This is a powerful theme- the journey with another person. To simply be with another person, particularly when they feel alone in the world. This has a dramatic impact on a person’s well being. But that is not how most ‘treatment’ works. Rather, ‘treatment’ seeks to ‘do’ things to you instead of being with the person. Be it psychiatric drugs, electroshocks, or restraints, all of this is something we ‘do’ to alter the person’s experience and to bring them to our sense of ‘normality.’ But is it good to be ‘normal’? Is there something better about this? Laing had commented that normal people had killed million of other normal people in this past century.
I find the Myth of Sisyphus as related by Albert Camus to be a powerful and inspiring story. Sisyphus is condemned by the gods to roll a rock up a hill for eternity, when he reaches the top, it falls again, only for him to have to do it all over again. This is often a metaphor for our lives, how we feel trapped, that we must go through the same mundane things over and over, however Sisyphus presses on because he maintains a spirit of defiance. I believe this spirit of defiance is what helps us to continue onward and develop new meanings. We are constantly revising our meanings, we are constantly reviewing and revising our lives. Oppositional Defiant Disorder is a popular diagnosis for young people who would dare to be angry ore challenge what adults tell them. Granted, this defiant attitude can be productive or destructive, the spirit of defiance I refer to is one that causes us to think critically and to take action, not just for our own benefit but for the benefit of others. The example of Martin Luther King Jr. is one of this spirit of defiance leading to radical and needed change. His was a non-violent spirit of defiance and that is what is needed to evoke any lasting change. If it is not non-violent then we just contribute to the cycle of misery and despair that individuals so often become entangled within.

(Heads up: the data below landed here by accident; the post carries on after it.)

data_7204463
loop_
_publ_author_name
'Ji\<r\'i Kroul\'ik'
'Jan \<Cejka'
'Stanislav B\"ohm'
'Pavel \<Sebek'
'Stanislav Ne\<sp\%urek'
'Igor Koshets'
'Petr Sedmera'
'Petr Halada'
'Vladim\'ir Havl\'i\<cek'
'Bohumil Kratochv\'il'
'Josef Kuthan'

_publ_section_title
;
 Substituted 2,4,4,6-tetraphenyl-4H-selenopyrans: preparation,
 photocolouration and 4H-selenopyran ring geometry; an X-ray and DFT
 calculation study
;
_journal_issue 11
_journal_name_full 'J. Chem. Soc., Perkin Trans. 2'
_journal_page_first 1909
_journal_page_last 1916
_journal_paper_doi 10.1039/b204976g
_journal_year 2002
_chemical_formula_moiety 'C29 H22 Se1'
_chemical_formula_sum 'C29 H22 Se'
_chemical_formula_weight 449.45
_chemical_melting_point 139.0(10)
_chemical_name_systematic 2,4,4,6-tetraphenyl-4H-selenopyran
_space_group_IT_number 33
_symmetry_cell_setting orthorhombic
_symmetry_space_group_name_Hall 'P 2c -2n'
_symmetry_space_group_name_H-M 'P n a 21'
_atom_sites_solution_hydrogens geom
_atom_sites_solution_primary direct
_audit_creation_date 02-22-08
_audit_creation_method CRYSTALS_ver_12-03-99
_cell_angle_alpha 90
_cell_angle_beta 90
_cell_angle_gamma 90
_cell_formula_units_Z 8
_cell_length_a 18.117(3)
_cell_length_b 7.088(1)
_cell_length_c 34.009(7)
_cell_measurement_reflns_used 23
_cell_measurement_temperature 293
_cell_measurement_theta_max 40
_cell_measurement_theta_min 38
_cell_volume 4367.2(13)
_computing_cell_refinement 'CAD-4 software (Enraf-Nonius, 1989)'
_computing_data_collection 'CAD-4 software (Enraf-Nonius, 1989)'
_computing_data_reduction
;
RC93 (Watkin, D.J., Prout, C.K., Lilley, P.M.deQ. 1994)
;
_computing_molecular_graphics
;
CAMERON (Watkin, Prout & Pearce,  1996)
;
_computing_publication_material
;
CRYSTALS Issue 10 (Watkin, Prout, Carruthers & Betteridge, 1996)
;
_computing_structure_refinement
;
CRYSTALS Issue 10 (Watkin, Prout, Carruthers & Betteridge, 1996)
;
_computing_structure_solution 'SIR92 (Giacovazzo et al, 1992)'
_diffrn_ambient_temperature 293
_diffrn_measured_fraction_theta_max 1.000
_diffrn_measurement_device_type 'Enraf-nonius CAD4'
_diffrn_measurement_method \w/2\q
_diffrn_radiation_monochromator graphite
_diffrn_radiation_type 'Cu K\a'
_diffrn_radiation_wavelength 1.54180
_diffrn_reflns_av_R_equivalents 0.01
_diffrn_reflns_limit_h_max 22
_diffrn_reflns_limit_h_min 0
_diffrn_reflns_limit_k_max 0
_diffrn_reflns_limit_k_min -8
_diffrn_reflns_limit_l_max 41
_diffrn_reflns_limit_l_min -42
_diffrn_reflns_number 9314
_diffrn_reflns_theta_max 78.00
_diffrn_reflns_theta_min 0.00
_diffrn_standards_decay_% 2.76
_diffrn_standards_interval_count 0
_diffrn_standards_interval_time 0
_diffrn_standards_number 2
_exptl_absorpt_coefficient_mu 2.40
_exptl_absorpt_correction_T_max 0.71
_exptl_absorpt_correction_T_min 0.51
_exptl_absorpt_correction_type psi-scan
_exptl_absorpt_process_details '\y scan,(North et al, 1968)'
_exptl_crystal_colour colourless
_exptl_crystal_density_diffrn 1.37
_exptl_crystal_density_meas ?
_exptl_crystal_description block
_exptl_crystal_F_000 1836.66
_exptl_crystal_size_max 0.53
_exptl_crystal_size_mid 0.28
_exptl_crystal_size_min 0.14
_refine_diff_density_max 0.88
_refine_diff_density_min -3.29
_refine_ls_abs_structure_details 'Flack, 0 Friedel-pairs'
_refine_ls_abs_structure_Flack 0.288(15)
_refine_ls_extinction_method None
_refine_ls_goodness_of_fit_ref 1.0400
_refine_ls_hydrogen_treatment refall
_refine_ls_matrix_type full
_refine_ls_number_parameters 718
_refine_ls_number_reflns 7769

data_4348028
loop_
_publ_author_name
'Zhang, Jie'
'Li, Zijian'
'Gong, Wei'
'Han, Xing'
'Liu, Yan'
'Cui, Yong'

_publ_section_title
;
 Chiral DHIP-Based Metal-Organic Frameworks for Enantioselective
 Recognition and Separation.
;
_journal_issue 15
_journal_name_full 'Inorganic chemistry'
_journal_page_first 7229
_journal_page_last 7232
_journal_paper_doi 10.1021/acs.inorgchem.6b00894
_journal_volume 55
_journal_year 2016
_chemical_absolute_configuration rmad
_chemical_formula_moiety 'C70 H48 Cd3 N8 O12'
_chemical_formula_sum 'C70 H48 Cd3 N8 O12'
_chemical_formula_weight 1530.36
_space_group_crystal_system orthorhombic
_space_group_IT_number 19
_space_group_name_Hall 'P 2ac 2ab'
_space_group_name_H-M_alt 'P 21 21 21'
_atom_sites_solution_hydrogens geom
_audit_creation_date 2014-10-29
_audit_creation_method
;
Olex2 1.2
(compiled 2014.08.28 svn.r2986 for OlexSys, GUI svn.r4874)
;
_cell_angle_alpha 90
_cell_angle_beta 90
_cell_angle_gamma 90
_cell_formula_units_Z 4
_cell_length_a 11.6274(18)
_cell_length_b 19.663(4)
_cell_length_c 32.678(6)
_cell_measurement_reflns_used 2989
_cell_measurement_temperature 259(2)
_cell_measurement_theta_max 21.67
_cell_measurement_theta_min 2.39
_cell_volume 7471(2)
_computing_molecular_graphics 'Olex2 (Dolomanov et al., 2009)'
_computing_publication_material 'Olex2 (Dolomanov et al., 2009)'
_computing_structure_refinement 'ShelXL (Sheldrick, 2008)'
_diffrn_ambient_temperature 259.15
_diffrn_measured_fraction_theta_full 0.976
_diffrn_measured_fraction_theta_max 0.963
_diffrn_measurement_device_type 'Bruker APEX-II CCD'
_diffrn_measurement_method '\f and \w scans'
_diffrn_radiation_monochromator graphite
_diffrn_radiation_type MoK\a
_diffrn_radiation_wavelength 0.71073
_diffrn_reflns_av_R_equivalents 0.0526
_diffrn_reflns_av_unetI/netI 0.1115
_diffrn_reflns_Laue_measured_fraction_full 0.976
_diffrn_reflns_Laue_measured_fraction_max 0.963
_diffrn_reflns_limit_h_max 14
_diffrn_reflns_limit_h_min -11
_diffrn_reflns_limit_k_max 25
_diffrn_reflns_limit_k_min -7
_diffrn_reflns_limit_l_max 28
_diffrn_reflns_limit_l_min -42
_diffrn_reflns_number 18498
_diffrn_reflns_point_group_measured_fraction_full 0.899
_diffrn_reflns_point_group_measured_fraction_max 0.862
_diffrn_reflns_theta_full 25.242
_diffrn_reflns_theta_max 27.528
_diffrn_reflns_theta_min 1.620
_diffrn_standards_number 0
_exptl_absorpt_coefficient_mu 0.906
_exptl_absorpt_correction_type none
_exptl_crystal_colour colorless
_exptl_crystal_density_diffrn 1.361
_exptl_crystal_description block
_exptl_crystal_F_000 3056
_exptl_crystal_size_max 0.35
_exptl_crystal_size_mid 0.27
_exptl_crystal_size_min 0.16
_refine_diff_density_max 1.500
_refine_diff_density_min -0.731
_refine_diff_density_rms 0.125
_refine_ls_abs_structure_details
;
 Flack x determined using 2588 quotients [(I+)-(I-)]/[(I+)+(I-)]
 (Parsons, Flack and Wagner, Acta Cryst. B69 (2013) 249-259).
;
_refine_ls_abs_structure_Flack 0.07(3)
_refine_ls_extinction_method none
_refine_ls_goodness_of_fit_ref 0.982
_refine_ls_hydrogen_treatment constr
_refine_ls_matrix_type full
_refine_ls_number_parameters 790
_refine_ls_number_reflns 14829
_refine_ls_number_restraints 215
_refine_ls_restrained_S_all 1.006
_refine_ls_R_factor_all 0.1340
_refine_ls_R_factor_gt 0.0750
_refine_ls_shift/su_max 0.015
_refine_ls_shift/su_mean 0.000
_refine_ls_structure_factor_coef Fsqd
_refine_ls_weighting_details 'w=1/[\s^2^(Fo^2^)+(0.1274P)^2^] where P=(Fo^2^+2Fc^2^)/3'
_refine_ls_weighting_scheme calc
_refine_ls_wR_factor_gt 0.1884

I have known that for some of my clients they have felt as though they are trapped in a prison. A prisoner of their own minds, haunted by visions of the past. I do not find it helpful at times to rehash the past history of traumas. We can know what the traumas are but a regurgitation of all the details does not bring healing or move the person forward. It is often necessary to simply journey with the person and for them to come to a point of patient acceptance. This means accepting things were what they were but letting go, not inflicting more wounds upon ourselves or having a constant dialogue with ourselves of what if or why me? This patient acceptance allows us to come to a sense of peace within ourselves and with that around us. But when I say patient acceptance I am not stating that we must accept being abused or oppressed in the present. Instead, we must be active agent of our liberation and the liberation of others. This can only come about by turning away from a victim stance and becoming empowered to transform ourselves and by our transformation, in our small but significant way seek to bring peace and solace to others.